Sandra Patterson, the beloved “Miss Sandra” to scores of University of Georgia students who frequented the dining halls where she worked, will have a meal plan scholarship named in her honor, following a crowdfunding campaign that raised over $25,000.
More than 600 donors contributed $20,000 to the campaign, which ran in December of last year—Patterson retired the month before—and asked donors to celebrate her by giving to support food security at UGA. After the close of the campaign, UGA President Jere W. Morehead added an additional $5,500 from the President’s Venture Fund.
“This is such an honor,” said Patterson. “I’m so proud of what these donors have done, and I am so happy that my name could help people to give back and help other people.”
Initially, campaign donations were to be routed to the Let All The Big Dogs Eat (LATBDE) Meal Plan Scholarship. LATBDE, a donor-supported scholarship directed by UGA Student Affairs in partnership with UGA Dining Services, awards meal plans to multiple UGA students each fall and spring semester as part of UGA’s food scholarship initiative.
But following the campaign’s overwhelming response and Morehead’s contribution, the decision was made to create a stand-alone fund that would simultaneously contribute to the food scholarship initiative by providing additional meal plans for students and honor Patterson’s outsized impact on campus: the Miss Sandra Patterson Meal Plan Scholarship.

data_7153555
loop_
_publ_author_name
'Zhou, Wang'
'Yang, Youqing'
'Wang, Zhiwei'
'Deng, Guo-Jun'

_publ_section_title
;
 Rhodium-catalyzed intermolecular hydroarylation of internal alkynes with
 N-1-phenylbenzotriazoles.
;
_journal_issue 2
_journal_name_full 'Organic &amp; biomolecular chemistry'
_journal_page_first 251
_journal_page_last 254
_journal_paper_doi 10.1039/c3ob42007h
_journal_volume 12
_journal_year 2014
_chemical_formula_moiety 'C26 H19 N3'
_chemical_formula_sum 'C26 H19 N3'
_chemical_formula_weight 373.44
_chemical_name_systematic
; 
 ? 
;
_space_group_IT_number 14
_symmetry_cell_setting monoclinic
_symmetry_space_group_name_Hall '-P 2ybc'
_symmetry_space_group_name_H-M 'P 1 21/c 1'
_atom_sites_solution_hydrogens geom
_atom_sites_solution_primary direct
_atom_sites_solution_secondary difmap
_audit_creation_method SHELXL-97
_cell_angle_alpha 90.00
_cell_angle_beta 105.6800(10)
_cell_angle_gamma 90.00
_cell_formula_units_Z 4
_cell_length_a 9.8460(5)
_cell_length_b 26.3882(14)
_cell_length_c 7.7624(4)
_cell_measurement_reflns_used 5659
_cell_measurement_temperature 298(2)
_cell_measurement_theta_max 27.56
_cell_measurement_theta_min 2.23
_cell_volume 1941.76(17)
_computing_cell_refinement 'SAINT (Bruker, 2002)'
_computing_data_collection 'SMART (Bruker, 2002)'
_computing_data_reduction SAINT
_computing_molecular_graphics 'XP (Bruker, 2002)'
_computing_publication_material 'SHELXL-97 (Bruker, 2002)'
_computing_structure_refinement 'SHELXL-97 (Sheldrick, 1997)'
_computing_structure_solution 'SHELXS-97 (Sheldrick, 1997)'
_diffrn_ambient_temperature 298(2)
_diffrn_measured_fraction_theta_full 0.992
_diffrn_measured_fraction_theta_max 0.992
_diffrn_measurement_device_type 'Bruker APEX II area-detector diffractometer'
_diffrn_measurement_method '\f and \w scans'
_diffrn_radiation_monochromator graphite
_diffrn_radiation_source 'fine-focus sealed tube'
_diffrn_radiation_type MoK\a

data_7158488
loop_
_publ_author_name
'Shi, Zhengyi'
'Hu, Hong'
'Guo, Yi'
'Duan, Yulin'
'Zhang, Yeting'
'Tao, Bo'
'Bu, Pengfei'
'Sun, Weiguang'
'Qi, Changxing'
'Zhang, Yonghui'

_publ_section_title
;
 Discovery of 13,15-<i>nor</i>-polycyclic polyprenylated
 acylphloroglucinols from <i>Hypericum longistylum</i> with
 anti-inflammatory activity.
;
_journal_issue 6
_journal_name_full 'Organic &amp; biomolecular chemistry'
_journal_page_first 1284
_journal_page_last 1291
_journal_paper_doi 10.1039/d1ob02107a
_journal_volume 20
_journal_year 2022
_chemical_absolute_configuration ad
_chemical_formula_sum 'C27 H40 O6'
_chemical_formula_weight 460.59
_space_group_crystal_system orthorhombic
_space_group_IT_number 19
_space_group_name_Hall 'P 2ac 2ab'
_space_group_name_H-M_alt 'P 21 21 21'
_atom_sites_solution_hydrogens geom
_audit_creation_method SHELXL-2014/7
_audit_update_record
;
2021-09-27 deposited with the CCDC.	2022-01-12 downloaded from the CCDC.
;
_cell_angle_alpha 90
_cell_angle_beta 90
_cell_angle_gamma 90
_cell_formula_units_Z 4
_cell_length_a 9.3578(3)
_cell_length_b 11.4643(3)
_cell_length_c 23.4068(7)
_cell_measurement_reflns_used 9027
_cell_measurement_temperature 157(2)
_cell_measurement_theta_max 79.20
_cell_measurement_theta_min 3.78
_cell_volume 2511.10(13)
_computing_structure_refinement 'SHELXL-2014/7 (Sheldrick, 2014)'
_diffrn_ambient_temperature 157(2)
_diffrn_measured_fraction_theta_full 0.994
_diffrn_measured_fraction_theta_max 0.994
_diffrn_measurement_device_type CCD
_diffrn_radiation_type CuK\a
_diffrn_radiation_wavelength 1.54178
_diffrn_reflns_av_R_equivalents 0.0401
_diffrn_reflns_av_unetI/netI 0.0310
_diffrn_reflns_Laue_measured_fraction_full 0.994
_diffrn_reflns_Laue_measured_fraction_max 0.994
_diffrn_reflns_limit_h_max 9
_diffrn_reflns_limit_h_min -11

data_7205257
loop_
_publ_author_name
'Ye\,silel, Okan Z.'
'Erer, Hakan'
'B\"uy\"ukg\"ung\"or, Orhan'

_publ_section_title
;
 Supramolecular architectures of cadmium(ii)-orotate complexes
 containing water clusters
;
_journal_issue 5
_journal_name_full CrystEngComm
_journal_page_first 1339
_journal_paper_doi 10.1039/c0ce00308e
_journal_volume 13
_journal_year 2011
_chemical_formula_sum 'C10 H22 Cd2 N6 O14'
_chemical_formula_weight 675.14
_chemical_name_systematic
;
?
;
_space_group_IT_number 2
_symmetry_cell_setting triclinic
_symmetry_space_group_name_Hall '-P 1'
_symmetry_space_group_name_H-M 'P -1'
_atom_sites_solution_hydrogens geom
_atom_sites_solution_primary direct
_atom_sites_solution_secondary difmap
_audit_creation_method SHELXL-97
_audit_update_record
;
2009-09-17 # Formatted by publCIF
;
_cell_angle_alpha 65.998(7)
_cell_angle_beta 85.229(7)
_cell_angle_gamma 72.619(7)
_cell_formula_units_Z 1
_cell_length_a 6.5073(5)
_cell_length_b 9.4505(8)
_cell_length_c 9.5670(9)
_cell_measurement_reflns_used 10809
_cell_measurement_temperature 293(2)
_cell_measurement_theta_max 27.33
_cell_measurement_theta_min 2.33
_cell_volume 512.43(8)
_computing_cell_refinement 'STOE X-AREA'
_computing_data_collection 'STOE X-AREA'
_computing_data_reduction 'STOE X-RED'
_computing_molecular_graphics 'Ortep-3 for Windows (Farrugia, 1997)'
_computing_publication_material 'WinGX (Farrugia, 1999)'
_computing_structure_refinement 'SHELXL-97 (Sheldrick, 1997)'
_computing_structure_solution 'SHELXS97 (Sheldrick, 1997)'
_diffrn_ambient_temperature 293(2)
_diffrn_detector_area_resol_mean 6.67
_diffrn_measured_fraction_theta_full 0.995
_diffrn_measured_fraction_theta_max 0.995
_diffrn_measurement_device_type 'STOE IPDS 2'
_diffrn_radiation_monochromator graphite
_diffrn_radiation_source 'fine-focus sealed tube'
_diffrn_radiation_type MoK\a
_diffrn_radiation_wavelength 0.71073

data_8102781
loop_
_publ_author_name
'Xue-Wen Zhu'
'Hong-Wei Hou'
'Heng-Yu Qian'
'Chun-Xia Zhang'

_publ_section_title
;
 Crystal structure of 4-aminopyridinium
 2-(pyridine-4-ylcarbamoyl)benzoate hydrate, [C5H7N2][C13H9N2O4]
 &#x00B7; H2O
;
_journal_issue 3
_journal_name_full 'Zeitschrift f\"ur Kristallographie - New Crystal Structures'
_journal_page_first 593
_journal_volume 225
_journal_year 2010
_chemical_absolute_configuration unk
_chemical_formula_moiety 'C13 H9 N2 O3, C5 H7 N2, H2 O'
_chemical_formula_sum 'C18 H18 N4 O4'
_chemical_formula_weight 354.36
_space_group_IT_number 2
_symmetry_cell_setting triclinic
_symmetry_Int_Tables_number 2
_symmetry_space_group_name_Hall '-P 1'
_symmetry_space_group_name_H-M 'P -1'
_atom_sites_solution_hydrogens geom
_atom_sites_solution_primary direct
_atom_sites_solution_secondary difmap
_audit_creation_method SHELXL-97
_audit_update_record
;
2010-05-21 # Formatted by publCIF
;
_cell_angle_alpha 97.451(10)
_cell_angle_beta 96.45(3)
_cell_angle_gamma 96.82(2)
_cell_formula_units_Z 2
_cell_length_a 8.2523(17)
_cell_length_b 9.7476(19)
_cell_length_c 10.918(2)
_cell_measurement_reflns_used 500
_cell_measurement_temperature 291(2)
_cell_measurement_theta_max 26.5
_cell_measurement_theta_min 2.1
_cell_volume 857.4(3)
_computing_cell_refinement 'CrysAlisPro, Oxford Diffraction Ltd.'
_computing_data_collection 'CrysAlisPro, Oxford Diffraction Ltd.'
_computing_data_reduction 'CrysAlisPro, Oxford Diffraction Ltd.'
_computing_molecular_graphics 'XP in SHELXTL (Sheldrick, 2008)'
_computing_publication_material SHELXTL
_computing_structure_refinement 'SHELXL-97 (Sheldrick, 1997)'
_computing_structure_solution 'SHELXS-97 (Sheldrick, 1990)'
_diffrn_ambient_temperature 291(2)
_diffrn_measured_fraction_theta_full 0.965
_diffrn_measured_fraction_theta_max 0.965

Patterson’s UGA career spanned more than 30 years, and she established herself as a campus legend by offering welcome, comfort and, most notably, hugs to students in UGA’s dining halls. Donors to the “Say Thank You To Miss Sandra” campaign were invited to offer personal messages along with their donation, and many took that opportunity to share the deep impact Patterson made on their UGA experience.
“I would trek all the way across campus for lunch just to get a hug from Miss Sandra,” wrote John Bowden, a 2013 graduate. “She always knew how to make a bad or stressful day so much better with love and kindness.”
Even once COVID-19 hampered the personal contact for which she is known, she offered students elbow bumps and kind words from behind a face covering. In October, she greeted graduating students arriving for UGA’s rescheduled spring 2020 commencement ceremony from a safe distance with “virtual hugs.”
That kind of dedication and care was typical of Miss Sandra’s career, who corrects herself when she begins to say, “it was a great job.”
“It wasn’t a job. It was just a second home to go to each day with all my kids there.”
Now, thanks to the scholarship that bears her name, she’ll be able to take care of her kids for years to come.